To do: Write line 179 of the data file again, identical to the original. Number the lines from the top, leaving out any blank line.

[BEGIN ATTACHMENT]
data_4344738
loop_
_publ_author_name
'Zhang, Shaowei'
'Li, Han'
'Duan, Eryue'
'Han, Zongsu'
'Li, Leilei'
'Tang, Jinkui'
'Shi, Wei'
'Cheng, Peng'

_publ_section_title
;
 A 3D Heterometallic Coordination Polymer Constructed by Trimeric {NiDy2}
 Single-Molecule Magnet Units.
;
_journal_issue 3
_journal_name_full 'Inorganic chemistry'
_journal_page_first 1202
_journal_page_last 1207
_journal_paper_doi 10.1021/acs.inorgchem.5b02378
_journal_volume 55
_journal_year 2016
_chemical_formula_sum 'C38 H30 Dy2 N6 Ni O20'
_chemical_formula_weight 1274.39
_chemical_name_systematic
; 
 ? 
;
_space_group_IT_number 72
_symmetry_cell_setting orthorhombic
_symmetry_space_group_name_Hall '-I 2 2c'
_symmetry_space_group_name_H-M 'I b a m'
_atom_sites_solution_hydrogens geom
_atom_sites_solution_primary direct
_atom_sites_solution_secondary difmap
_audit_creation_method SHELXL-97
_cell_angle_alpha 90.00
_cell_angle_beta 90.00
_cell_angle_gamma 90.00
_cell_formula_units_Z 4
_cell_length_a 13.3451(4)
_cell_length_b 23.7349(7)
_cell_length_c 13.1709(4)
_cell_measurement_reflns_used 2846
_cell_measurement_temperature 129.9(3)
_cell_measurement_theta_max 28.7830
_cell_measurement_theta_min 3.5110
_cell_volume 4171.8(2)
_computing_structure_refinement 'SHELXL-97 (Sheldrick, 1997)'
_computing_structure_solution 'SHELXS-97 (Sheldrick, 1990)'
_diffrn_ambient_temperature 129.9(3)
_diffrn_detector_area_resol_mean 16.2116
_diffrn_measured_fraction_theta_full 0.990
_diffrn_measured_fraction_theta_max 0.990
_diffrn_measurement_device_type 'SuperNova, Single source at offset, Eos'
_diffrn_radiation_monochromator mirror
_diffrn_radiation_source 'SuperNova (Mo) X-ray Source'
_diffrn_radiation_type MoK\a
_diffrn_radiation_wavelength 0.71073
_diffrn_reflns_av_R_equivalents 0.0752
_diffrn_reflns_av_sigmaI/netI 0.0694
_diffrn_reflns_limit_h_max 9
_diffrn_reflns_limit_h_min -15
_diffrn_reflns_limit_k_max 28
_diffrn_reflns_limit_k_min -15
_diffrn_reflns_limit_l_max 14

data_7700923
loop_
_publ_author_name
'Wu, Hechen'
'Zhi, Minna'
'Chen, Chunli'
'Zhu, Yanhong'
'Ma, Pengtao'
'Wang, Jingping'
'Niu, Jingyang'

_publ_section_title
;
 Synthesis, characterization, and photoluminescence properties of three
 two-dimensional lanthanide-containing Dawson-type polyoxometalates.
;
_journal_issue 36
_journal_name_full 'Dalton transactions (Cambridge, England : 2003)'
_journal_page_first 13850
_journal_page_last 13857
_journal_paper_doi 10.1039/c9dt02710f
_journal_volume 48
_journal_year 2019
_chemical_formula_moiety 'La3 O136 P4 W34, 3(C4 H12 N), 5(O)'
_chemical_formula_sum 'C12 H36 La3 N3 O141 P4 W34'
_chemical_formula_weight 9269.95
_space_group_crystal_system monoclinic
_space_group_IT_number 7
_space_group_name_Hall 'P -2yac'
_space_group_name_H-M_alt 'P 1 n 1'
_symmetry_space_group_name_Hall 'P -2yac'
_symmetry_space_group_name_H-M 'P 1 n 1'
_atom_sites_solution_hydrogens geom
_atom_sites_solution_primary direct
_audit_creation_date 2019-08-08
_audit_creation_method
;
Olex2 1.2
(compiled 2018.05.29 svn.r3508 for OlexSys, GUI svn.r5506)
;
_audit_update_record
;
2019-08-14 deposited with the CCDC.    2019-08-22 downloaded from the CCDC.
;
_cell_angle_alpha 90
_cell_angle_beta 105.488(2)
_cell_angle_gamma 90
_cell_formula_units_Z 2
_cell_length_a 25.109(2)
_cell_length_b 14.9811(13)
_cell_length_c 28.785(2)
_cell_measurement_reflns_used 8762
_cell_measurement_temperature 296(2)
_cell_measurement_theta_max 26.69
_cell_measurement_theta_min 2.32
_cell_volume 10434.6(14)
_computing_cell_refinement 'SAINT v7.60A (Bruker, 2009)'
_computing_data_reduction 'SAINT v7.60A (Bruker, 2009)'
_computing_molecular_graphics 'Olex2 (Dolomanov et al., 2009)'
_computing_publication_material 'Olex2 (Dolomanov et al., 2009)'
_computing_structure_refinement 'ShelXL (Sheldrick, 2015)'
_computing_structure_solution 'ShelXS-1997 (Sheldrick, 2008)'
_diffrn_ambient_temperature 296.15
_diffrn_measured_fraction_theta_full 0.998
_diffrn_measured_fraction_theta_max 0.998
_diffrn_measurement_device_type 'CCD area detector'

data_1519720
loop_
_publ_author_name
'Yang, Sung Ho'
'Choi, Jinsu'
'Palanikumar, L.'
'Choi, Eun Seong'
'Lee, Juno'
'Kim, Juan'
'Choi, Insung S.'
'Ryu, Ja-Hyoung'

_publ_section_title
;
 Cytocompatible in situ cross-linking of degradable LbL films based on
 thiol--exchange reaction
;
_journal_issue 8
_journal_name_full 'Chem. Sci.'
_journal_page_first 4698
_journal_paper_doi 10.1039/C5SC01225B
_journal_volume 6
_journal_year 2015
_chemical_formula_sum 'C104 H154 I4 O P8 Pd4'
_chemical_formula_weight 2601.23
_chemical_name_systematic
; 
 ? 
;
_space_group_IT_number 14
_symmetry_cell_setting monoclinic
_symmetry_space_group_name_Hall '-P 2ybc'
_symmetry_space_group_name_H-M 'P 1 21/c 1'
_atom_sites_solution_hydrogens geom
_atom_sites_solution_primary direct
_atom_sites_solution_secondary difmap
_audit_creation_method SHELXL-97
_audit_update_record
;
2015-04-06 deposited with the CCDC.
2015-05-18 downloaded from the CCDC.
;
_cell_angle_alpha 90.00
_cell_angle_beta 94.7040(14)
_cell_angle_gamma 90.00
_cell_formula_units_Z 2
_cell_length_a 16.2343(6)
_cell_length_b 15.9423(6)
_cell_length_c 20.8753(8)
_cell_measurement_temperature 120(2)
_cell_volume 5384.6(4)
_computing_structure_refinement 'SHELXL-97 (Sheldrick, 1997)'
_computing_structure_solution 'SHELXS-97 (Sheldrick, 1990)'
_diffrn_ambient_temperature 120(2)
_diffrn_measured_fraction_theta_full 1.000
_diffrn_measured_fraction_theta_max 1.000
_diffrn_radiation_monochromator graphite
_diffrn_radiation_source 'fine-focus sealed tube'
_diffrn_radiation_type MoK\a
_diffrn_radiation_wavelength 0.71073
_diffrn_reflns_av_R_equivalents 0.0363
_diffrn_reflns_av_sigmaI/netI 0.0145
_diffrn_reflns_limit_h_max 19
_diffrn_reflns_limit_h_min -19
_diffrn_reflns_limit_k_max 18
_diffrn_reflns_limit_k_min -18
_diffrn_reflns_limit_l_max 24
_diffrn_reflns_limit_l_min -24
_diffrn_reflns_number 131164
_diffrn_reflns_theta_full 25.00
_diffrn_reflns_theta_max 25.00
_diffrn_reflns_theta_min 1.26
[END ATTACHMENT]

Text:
_cell_length_b 15.9423(6)